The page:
Columnist Rick Telander has weighed in on the goings on at All Star Weekend, after hearing about what happened (we aren't sure if he was there or not, but are sure that if he was, he didn't witness anything first hand, anyway...but, he is gonna proceed to espouse on the issues and problems in Negro America...preach on, Brother Telander, show us the light!) and reading Jason Whitlock's account of the weekend (apparantly he read the AOL account, not the KC Star offering...) he just had to let us know where he stands.
And who'd have guessed: He stands right next to Jason Whitlock...probably in an all you can eat buffet dessert line.
We already addressed our issues with Whitlock's dual points of view and pandering literary knob slobbing, so we won't bother with him. But, let's take a good look at what this man-hug from Telander to Whitlock is smothering between them.
"For the first time in my writing career, I see learned, thoughtful, civicly aware African-American sportswriters saying that this behavior -- even if it stems from the historic seeds of poverty and injustice and racism -- is appalling and enough."
And then he cuts to a Whitlock quote (yes, of course, from the AOL, not KC Star column).
"'We have a problem in the black community, and it didn't make its debut at All-Star Weekend in Vegas,'' writes AOL.com sports columnist Jason Whitlock, a black man whom I admire and consider a friend. ''What was impossible to ignore in Vegas was on display in Houston, Atlanta and previous All-Star locations.''
Where to start?!
Firstly, Telander is a long time journalist, so his insinuating that Whitlock is one of the FIRST civicly aware, learned, and thoughtful Negro sportswriters is an insult to every intelligent Negro that has submitted a sports column in the past 20 years. We aren't going to bother to do a search, you can feel free, but we will never type another word if someone can show that up until this past All Star Weekend (or just recently) NO Negro sports writers have said a word about a need for the Negro community to do some soul searching in regards to athletes and hip hoppers and the like.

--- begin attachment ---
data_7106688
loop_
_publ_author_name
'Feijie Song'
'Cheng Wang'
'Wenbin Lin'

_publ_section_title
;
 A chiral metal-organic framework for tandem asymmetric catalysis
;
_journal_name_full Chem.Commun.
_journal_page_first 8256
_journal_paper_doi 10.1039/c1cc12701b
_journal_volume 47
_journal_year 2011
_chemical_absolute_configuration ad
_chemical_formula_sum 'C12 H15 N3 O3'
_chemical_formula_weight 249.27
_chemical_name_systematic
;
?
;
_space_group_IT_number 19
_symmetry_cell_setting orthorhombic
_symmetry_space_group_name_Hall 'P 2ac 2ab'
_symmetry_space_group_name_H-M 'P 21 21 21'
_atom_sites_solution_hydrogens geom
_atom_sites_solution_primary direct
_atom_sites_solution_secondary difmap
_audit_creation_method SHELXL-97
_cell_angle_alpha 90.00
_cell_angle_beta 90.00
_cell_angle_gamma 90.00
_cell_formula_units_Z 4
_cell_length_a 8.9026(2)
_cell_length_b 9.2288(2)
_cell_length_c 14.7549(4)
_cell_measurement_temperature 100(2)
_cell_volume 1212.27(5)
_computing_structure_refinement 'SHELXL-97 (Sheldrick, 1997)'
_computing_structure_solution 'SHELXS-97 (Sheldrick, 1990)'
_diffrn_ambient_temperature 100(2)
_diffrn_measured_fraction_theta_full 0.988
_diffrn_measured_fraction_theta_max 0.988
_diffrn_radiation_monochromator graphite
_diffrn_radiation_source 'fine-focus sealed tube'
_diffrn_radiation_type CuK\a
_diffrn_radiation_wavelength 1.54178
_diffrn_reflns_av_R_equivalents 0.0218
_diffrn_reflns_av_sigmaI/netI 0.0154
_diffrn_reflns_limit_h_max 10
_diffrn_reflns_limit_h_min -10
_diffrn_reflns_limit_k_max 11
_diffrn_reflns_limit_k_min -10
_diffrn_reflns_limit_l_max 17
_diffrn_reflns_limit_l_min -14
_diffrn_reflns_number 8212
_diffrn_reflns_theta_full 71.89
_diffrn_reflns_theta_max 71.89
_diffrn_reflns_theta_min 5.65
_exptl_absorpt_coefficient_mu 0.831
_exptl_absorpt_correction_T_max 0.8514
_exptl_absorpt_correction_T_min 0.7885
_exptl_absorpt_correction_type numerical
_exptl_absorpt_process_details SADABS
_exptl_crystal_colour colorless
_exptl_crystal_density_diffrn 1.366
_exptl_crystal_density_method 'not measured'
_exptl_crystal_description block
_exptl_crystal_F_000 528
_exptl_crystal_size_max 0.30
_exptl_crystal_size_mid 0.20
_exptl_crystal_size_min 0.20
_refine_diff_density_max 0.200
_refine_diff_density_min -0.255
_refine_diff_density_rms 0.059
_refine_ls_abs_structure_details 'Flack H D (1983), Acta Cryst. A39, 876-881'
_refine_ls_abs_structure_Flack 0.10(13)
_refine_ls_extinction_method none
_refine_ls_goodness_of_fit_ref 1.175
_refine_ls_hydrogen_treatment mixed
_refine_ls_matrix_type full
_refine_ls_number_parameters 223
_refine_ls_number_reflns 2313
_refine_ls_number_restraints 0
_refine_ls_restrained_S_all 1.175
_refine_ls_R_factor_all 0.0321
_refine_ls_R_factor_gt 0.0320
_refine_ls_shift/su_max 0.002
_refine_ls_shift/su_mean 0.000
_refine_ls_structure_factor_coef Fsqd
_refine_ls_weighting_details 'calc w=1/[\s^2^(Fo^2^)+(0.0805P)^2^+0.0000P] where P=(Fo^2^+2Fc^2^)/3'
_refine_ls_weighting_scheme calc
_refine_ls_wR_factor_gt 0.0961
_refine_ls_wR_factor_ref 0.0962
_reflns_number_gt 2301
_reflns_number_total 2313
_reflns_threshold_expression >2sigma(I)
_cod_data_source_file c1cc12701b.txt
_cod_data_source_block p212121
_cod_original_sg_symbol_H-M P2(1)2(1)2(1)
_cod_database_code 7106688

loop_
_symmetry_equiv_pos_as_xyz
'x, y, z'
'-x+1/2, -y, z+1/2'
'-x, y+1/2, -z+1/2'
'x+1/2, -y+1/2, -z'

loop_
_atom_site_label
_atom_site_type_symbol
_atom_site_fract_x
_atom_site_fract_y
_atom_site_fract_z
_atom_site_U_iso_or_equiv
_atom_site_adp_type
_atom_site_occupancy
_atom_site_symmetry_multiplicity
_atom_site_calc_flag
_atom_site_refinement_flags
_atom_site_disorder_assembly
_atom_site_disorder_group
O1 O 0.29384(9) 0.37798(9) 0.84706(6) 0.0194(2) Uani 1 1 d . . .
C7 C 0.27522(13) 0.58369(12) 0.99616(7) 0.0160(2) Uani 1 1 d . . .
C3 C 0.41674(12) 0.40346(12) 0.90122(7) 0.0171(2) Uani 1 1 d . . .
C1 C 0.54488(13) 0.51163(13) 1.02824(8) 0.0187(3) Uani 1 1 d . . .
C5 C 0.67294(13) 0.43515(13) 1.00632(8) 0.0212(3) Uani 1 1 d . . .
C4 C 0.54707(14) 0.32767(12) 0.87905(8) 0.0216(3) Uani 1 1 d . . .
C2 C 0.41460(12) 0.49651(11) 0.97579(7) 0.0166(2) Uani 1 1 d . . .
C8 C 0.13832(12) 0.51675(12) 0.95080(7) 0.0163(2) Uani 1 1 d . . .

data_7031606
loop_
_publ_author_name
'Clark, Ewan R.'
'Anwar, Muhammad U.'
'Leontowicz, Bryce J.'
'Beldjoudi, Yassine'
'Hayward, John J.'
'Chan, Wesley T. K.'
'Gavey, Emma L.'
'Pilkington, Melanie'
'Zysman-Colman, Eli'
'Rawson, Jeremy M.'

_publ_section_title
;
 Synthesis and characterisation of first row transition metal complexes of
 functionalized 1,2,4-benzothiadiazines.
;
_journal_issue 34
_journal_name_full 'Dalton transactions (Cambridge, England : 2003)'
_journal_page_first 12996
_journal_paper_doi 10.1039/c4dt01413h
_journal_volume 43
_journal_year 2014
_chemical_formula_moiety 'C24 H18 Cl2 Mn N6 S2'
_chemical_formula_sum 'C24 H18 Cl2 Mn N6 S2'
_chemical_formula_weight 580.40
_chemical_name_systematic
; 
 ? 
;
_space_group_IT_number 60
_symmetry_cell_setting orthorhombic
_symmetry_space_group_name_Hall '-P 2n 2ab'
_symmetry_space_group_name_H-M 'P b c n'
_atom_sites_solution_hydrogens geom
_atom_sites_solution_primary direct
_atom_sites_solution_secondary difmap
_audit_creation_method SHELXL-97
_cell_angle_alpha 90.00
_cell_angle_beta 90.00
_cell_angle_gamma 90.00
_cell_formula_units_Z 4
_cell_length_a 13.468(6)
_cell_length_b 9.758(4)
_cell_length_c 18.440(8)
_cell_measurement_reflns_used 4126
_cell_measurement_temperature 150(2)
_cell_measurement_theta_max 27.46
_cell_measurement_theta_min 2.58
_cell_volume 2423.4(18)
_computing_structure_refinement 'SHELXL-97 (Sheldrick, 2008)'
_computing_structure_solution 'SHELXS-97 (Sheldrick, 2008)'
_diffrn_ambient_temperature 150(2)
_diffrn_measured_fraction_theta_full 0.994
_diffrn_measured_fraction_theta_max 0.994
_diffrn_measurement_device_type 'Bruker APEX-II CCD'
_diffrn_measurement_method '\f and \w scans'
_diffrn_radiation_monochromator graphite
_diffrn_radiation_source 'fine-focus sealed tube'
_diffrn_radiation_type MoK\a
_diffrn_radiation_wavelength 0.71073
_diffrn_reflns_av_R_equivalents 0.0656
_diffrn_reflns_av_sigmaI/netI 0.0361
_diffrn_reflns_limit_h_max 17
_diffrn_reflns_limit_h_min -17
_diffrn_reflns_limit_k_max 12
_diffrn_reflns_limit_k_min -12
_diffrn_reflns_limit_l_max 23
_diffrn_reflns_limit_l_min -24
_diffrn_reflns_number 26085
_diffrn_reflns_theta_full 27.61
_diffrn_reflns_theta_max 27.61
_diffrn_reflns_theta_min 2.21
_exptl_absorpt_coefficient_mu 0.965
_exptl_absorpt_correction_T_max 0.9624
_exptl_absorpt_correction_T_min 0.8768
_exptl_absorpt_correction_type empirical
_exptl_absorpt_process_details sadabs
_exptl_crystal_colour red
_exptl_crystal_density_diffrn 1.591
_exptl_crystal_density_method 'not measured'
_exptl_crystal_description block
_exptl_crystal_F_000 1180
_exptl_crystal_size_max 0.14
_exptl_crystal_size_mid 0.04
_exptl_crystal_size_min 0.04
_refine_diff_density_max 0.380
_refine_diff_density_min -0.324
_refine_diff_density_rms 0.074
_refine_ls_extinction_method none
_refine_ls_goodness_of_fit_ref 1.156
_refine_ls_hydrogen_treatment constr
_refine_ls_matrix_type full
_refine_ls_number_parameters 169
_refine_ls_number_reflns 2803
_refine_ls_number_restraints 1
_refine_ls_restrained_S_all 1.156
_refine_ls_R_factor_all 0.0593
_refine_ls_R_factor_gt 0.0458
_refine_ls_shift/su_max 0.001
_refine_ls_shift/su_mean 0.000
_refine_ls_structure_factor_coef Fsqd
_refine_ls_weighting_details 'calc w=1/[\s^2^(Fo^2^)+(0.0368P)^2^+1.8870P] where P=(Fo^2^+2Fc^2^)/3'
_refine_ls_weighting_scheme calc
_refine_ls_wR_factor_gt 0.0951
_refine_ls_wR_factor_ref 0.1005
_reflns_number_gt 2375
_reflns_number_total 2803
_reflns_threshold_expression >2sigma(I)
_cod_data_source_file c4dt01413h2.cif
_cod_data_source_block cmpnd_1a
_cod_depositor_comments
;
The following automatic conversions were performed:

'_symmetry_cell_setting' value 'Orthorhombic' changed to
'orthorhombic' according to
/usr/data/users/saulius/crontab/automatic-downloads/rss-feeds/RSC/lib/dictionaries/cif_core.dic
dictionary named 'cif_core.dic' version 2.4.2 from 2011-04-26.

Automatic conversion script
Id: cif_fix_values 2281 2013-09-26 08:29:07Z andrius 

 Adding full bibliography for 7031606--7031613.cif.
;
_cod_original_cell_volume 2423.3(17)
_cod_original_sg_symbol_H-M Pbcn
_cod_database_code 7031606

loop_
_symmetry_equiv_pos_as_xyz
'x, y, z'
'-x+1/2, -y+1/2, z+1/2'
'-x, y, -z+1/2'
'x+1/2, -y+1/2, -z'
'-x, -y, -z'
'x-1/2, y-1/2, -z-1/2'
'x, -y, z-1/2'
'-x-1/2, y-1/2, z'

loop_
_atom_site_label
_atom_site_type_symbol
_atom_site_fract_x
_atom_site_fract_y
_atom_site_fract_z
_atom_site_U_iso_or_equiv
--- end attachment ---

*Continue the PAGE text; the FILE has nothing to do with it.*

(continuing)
We will admit that we are impressed that Telander has a black friend (even if it is Whitlock), that gives him some real currency in addressing Negro issues and pointing his finger at Negroes.
"Hey, Niggah, my boy is J-Whit, the ovahweightlovah...you need to knock that hip hop behavior off!"
Cause, we all know, that when a white guy tells us everything that is wrong with the Negro community and tells us that it is the Negro's fault; it really holds water if he can back it up by referencing a Negro friend or two. And if said white cat thinks their friend is civicly aware, learned and thoughtful; well, how can one disagree? If whitey comes along and tells me that Negroes are awful and horrible and all their problems are brought on by their own horrible behavior and lack of brainwave activity AND he holds up a note from his Negro friend saying the same thing, then I guess we can't argue with that, right?
"Whitlock, a large, intimidating-looking fellow who played Division I football and was nauseated by the thug posturing in Vegas, goes on to say that with the exception of Louis Farrakhan's 1995 Million Man March, black thuggishness ''has been on display nearly every time we've gathered in large groups to socialize in the past 15 years or so.''
Why does Whitlock having played D-1 ball (although, Ball St. is clearly on the fringe) have anything to do with this? One of the points Telander seems to be making is that the Negro community holds athletes in too high a regard. That everyone gives athletes a pass on how they behave and live; because they are athletes. Yet he goes out of his way to point out that Whitlock was an athlete. Does he point that out because he believes we should value the opinion of an athlete more than an average joe? Umm...isn't that part of the whole problem he and Whitlock have with the Negro community, that athletes get carte blanche? Yet when it is convenient for HIM, it's important for US to remember that the opinions about thuggery and Negro nonsense are coming from an ATHLETE, so they mean more.
And Whitlock ain't intimidating looking...he's fat. That's different. But it is an important psychological tell from Mr. Telander. He characterizes his friend as being intimidating looking. His large, Negro friend. If someone who is a friend intimidates Mr. Telander, imagine how he must feel around large, unfamiliar Negroes. Think that might play a role in Rick's perception of Negroes? If your friends scare you, larger groups of them out partying must cause you to have a coronary.
"In one of the strongest, most fearless statements of post-Civil Rights disgust you will read anywhere, Whitlock writes, ''instead of wearing white robes and white hoods, the new KKK has now taken to wearing white T's and calling themselves gangsta rappers, gangbangers and posse members."